Both sides of my family have lived in Arizona for many years, my mother’s side since the 1870′s. Many of them have engaged in ranching and/or farming over the years. Here is one of the stories from our family cattle ranch written from my brother’s point of view.
Stories from the Ranch: A Disappearing Way of Life
by Eric Knight
“…Scott’s introduction to riding horses was perhaps a bit rougher than mine. While I got the pleasure of bouncing along obliviously behind Dad, wondering when the next branch would swoop out of nowhere and whack me across the face, Scott got to go along when I tried out a new horse.
…One fine spring morning there was this nice looking roan gelding waiting for me when I went to saddle up. But when I got ready I found out that Scott would be riding with me that day, something which no doubt thrilled me only slightly less than it did him.
Amid much silent grumbling… I mounted up and maneuvered this strange horse next to the fence so Scott could jump on. And off we went down the creek with the rest of the crew.
In due course we were sent off on our respective circle and it was just the two of us alone. By then I had discovered one of this horse’s less desirable traits: he walked slow. I believe the proper term here would be “plod.” As in, the horse plodded. Nothing I did would make the horse walk faster. And I knew that at the rate we were going, we were going to fall far behind the rest of the riders and that was something you just didn’t do. Besides the fact that it made it easier for cattle to slip through the gaps, it gave Dad something to holler about… Best not to provoke him.
Giving up on the plodding, I finally kicked the horse into a trot. I never much liked trotting, all that bouncing and jangling along, but it beat hollering…
Well, Scott was only a bitty thing, just four or five, and his short little legs didn’t do much beyond stick almost straight out from where he sat behind my saddle. But they hung down enough, just enough, that when we started trotting, his legs started flapping and his heels landed squarely in the horse’s flanks. Horses don’t much like being kicked in the flanks – that kind of hollow between the rear of the ribcage and the hips – and this one was no different. He tolerated a couple of those little bounce/kicks and then he gave a little hop and kicked his heels in the air and Scott just sailed right off into open space.
Fortunately… Scott was a tough kid. He shed a few tears and screwed his chubby face up but he was all right. When I was done laughing and he was done crying we found a boulder he could scramble up onto and I maneuvered the horse in close so he could jump on again. But now we were really running behind. Time was passing and Dad would be steaming.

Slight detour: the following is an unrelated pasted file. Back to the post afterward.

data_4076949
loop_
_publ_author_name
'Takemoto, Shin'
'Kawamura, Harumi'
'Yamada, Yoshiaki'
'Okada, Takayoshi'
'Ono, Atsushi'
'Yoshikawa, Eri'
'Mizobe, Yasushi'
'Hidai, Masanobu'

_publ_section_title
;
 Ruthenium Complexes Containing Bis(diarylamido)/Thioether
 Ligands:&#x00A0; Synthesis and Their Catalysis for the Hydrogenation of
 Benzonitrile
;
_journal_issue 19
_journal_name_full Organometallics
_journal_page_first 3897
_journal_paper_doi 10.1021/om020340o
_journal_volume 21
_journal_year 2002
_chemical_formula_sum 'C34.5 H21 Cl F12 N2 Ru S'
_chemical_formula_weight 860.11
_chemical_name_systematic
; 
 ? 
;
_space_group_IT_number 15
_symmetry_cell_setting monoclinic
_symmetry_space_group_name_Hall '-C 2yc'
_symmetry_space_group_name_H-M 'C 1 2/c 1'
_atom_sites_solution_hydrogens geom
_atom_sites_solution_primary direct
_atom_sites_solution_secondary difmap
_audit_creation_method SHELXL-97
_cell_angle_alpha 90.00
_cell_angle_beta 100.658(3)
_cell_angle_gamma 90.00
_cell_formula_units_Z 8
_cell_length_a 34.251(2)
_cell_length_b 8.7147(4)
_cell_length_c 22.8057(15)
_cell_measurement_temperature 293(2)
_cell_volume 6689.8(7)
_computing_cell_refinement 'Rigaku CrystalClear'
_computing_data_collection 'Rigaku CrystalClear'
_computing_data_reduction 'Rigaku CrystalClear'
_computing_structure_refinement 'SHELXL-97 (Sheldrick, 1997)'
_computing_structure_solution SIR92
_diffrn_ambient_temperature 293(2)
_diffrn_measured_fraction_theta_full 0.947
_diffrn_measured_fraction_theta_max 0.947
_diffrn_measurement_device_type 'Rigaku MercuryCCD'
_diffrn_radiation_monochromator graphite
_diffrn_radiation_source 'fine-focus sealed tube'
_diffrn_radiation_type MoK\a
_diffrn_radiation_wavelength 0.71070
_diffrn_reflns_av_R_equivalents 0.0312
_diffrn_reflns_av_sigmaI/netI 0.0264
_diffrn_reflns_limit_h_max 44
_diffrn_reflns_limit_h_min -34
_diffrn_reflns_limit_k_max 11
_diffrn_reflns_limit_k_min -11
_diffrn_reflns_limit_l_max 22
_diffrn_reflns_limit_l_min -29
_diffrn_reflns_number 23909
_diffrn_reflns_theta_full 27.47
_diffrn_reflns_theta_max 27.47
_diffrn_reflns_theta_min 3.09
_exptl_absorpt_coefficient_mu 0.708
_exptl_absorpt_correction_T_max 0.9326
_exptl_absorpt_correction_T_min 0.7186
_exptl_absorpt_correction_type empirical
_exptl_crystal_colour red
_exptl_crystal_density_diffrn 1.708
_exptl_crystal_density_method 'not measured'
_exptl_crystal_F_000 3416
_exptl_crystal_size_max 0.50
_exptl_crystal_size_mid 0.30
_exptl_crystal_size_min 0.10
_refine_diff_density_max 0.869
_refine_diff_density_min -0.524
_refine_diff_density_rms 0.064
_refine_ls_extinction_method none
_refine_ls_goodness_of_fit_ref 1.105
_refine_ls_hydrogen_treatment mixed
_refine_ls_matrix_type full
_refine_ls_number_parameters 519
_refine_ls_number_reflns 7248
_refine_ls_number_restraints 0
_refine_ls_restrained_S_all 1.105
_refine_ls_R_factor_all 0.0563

“Don’t kick the horse this time, Scott. Hold your legs up.”
Well, Scott tried his best. I just know he did. But we started trotting and his legs went to bouncing and that horse tossed his head and tossed Scott right off onto the ground again. More tears and laughing and a little more lost time but we got him back up and going again. Course then I had to run and you just know what happened. By then Scott’s tears were mostly rage. Scott’s temper was a lot slower than mine – he tended to smolder – but when it finally flared up it was pretty impressive. Mine was of the throwing, screaming type, where his tended towards the rock-chewing variety. About the third time he got up off that ground he was swearing eternal pain on that horse and twitching like he wished he had a weapon to hand to end this foolishness. It didn’t help to have his brother up there safe and sound laughing at him either.
We loaded Scott up again and sure enough the whole play repeated itself but you know, by then I think that horse was purely enjoying himself. It might have been a response to something irritating in the beginning but by then he’d seen it didn’t hurt any and from the way he swiveled his ears and craned his neck to look back after Scott went down I think that horse was having fun…
We never did get a single cow in that morning and we were way behind the others when they met at the dirt tank that was our gathering spot. But when I explained what had happened Dad was too busy laughing to be really angry and things worked out okay.
Needless to say I didn’t buy that horse and Scott never did ride behind me again.”